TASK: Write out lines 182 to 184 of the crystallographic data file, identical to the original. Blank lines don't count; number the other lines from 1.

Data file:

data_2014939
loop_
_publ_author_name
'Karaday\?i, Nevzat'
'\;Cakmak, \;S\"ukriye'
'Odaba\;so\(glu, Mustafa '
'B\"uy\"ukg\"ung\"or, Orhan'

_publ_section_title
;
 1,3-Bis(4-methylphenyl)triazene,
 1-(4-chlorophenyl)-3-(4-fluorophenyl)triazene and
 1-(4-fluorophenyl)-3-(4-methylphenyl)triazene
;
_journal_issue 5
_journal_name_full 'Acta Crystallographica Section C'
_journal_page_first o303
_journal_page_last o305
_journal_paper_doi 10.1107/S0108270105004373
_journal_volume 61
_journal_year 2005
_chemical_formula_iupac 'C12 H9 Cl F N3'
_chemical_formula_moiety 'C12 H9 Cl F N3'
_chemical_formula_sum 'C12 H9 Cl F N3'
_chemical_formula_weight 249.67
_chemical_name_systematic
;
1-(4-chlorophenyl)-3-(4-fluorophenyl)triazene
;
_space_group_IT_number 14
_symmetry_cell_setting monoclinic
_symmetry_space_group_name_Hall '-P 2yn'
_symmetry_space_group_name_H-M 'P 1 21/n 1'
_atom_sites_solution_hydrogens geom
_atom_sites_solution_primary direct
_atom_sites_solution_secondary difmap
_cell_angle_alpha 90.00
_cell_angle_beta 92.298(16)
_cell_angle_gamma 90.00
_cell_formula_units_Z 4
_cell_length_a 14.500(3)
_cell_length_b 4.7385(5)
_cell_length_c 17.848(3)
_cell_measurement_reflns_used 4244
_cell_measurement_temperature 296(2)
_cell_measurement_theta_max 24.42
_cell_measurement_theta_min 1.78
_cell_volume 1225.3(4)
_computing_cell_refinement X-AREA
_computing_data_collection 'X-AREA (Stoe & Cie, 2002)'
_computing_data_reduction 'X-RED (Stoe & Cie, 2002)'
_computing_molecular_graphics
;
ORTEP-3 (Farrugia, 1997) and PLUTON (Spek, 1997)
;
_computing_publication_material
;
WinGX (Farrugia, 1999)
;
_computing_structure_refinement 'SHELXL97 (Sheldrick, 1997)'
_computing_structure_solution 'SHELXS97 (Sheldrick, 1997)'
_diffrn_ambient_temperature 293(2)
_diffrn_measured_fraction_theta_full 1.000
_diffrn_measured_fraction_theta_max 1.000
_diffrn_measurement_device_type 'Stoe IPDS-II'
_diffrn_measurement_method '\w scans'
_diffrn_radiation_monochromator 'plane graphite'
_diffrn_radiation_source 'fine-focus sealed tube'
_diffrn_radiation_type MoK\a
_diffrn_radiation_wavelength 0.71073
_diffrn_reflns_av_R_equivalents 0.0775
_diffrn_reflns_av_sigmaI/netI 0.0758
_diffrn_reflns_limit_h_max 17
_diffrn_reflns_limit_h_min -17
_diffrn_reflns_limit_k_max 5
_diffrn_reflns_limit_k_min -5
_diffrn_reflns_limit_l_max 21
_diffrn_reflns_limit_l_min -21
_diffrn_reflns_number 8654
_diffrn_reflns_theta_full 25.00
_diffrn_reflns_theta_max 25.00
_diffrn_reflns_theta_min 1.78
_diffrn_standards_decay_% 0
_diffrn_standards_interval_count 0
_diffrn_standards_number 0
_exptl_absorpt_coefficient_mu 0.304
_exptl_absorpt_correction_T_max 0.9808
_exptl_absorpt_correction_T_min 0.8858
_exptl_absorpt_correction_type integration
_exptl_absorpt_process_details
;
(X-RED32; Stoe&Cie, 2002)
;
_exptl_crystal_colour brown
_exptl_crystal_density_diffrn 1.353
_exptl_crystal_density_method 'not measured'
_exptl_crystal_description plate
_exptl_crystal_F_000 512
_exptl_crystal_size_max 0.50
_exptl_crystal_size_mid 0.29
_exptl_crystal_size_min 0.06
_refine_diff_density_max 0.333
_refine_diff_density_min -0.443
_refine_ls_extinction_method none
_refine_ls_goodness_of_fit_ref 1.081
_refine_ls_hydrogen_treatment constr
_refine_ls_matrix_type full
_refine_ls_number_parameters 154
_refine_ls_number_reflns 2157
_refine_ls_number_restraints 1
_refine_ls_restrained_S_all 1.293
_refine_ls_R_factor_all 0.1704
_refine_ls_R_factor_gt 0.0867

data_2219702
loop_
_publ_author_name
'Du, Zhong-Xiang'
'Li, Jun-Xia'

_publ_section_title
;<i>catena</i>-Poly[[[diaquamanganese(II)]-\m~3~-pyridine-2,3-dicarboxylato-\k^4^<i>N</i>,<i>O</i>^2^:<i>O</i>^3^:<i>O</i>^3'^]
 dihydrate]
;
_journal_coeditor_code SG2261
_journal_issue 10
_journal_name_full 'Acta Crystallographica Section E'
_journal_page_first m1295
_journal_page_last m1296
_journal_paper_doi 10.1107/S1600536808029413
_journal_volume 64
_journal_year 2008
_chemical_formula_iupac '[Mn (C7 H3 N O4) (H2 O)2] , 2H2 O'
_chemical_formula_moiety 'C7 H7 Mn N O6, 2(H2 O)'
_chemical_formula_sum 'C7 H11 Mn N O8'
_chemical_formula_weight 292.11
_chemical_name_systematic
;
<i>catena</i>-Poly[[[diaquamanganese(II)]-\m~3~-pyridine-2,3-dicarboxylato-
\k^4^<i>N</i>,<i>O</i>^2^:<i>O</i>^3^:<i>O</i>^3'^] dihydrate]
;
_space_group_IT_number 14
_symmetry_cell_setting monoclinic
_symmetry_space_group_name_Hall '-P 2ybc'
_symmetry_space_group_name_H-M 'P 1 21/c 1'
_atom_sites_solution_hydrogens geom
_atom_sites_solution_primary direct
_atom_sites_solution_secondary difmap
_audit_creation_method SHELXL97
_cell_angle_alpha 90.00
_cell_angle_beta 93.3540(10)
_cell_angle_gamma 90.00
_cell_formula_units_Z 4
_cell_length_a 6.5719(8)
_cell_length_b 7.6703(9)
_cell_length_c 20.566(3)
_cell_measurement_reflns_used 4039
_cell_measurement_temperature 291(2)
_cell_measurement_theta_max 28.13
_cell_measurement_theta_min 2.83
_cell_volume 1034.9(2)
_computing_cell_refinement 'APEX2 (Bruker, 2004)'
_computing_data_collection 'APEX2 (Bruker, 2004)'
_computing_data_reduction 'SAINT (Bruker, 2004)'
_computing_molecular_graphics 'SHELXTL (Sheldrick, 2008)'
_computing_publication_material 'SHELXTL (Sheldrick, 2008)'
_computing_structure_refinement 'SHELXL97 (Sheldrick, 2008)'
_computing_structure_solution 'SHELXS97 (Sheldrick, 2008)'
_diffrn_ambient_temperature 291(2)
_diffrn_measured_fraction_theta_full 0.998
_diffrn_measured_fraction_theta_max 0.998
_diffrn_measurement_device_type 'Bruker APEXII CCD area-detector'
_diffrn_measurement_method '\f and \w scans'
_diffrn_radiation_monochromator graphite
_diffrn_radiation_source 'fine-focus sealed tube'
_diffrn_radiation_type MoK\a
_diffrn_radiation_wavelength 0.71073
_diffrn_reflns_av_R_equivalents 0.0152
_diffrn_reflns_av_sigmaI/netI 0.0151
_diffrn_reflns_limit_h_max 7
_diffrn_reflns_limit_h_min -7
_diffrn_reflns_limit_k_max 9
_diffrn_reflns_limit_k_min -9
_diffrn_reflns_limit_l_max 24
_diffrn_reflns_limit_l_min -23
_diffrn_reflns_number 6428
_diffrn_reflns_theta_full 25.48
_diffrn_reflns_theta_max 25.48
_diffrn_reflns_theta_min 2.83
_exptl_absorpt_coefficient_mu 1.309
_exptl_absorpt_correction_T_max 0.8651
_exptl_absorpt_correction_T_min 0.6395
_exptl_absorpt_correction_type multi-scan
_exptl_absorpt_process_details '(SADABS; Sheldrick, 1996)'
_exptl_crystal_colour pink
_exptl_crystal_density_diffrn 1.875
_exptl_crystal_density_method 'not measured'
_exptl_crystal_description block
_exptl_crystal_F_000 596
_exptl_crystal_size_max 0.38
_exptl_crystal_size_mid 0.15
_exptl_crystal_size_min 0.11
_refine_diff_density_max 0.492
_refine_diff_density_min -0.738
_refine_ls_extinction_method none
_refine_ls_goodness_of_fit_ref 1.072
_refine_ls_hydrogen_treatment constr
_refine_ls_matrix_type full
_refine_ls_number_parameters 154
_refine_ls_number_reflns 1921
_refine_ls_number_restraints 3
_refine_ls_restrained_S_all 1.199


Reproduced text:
_diffrn_reflns_limit_l_min -23
_diffrn_reflns_number 6428
_diffrn_reflns_theta_full 25.48